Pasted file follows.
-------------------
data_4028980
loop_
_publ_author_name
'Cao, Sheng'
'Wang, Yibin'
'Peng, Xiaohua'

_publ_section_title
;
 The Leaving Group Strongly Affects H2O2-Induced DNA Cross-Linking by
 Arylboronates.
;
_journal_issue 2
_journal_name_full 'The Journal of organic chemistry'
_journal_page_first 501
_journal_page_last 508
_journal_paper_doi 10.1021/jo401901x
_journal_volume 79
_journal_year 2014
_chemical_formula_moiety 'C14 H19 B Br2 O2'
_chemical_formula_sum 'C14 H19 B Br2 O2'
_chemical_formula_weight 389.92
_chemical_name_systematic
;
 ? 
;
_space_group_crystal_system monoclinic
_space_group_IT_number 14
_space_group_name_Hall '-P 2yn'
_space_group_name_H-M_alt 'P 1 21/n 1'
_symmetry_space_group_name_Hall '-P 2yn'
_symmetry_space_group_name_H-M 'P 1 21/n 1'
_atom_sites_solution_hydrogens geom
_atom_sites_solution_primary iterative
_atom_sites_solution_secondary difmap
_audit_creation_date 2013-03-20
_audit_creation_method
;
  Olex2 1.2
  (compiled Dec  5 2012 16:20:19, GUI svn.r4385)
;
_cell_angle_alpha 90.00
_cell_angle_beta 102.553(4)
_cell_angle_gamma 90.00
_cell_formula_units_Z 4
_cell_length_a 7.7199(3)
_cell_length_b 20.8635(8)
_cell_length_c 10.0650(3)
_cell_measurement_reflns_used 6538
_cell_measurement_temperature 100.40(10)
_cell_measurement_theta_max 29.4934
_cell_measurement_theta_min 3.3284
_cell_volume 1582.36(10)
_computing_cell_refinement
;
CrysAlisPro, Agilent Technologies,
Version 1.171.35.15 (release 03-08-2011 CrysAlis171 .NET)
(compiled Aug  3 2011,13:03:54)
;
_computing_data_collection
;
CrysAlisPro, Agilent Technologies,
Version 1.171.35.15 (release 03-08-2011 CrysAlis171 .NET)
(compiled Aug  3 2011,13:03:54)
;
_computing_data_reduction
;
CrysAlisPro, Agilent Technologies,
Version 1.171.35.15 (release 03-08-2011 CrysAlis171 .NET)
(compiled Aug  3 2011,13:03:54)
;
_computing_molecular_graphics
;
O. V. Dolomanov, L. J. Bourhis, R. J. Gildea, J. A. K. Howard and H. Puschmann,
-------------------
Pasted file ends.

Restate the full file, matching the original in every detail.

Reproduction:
data_4028980
loop_
_publ_author_name
'Cao, Sheng'
'Wang, Yibin'
'Peng, Xiaohua'

_publ_section_title
;
 The Leaving Group Strongly Affects H2O2-Induced DNA Cross-Linking by
 Arylboronates.
;
_journal_issue 2
_journal_name_full 'The Journal of organic chemistry'
_journal_page_first 501
_journal_page_last 508
_journal_paper_doi 10.1021/jo401901x
_journal_volume 79
_journal_year 2014
_chemical_formula_moiety 'C14 H19 B Br2 O2'
_chemical_formula_sum 'C14 H19 B Br2 O2'
_chemical_formula_weight 389.92
_chemical_name_systematic
;
 ? 
;
_space_group_crystal_system monoclinic
_space_group_IT_number 14
_space_group_name_Hall '-P 2yn'
_space_group_name_H-M_alt 'P 1 21/n 1'
_symmetry_space_group_name_Hall '-P 2yn'
_symmetry_space_group_name_H-M 'P 1 21/n 1'
_atom_sites_solution_hydrogens geom
_atom_sites_solution_primary iterative
_atom_sites_solution_secondary difmap
_audit_creation_date 2013-03-20
_audit_creation_method
;
  Olex2 1.2
  (compiled Dec  5 2012 16:20:19, GUI svn.r4385)
;
_cell_angle_alpha 90.00
_cell_angle_beta 102.553(4)
_cell_angle_gamma 90.00
_cell_formula_units_Z 4
_cell_length_a 7.7199(3)
_cell_length_b 20.8635(8)
_cell_length_c 10.0650(3)
_cell_measurement_reflns_used 6538
_cell_measurement_temperature 100.40(10)
_cell_measurement_theta_max 29.4934
_cell_measurement_theta_min 3.3284
_cell_volume 1582.36(10)
_computing_cell_refinement
;
CrysAlisPro, Agilent Technologies,
Version 1.171.35.15 (release 03-08-2011 CrysAlis171 .NET)
(compiled Aug  3 2011,13:03:54)
;
_computing_data_collection
;
CrysAlisPro, Agilent Technologies,
Version 1.171.35.15 (release 03-08-2011 CrysAlis171 .NET)
(compiled Aug  3 2011,13:03:54)
;
_computing_data_reduction
;
CrysAlisPro, Agilent Technologies,
Version 1.171.35.15 (release 03-08-2011 CrysAlis171 .NET)
(compiled Aug  3 2011,13:03:54)
;
_computing_molecular_graphics
;
O. V. Dolomanov, L. J. Bourhis, R. J. Gildea, J. A. K. Howard and H. Puschmann,